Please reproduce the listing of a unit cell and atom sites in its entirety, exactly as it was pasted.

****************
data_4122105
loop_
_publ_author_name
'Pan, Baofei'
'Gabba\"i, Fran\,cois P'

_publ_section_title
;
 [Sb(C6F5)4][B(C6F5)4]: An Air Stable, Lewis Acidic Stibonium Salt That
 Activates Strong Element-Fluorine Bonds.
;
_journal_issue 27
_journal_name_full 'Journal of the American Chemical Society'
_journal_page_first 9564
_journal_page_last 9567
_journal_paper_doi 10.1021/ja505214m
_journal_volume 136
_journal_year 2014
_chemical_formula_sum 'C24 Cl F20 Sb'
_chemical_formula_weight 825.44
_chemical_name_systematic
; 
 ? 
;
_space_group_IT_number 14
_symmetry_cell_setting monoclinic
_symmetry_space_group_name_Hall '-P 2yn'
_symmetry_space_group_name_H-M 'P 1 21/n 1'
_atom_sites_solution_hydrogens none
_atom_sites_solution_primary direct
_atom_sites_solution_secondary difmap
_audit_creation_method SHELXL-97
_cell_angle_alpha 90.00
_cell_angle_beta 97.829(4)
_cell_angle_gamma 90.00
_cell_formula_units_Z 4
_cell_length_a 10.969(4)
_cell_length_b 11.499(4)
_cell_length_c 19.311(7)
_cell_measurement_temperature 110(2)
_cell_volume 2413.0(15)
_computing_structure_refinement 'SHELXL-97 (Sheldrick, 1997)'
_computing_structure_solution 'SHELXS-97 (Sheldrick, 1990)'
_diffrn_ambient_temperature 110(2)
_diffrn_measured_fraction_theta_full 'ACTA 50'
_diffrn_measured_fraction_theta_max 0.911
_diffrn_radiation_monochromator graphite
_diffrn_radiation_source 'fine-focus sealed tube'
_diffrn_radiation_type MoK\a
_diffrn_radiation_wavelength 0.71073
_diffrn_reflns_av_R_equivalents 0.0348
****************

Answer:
data_4122105
loop_
_publ_author_name
'Pan, Baofei'
'Gabba\"i, Fran\,cois P'

_publ_section_title
;
 [Sb(C6F5)4][B(C6F5)4]: An Air Stable, Lewis Acidic Stibonium Salt That
 Activates Strong Element-Fluorine Bonds.
;
_journal_issue 27
_journal_name_full 'Journal of the American Chemical Society'
_journal_page_first 9564
_journal_page_last 9567
_journal_paper_doi 10.1021/ja505214m
_journal_volume 136
_journal_year 2014
_chemical_formula_sum 'C24 Cl F20 Sb'
_chemical_formula_weight 825.44
_chemical_name_systematic
; 
 ? 
;
_space_group_IT_number 14
_symmetry_cell_setting monoclinic
_symmetry_space_group_name_Hall '-P 2yn'
_symmetry_space_group_name_H-M 'P 1 21/n 1'
_atom_sites_solution_hydrogens none
_atom_sites_solution_primary direct
_atom_sites_solution_secondary difmap
_audit_creation_method SHELXL-97
_cell_angle_alpha 90.00
_cell_angle_beta 97.829(4)
_cell_angle_gamma 90.00
_cell_formula_units_Z 4
_cell_length_a 10.969(4)
_cell_length_b 11.499(4)
_cell_length_c 19.311(7)
_cell_measurement_temperature 110(2)
_cell_volume 2413.0(15)
_computing_structure_refinement 'SHELXL-97 (Sheldrick, 1997)'
_computing_structure_solution 'SHELXS-97 (Sheldrick, 1990)'
_diffrn_ambient_temperature 110(2)
_diffrn_measured_fraction_theta_full 'ACTA 50'
_diffrn_measured_fraction_theta_max 0.911
_diffrn_radiation_monochromator graphite
_diffrn_radiation_source 'fine-focus sealed tube'
_diffrn_radiation_type MoK\a
_diffrn_radiation_wavelength 0.71073
_diffrn_reflns_av_R_equivalents 0.0348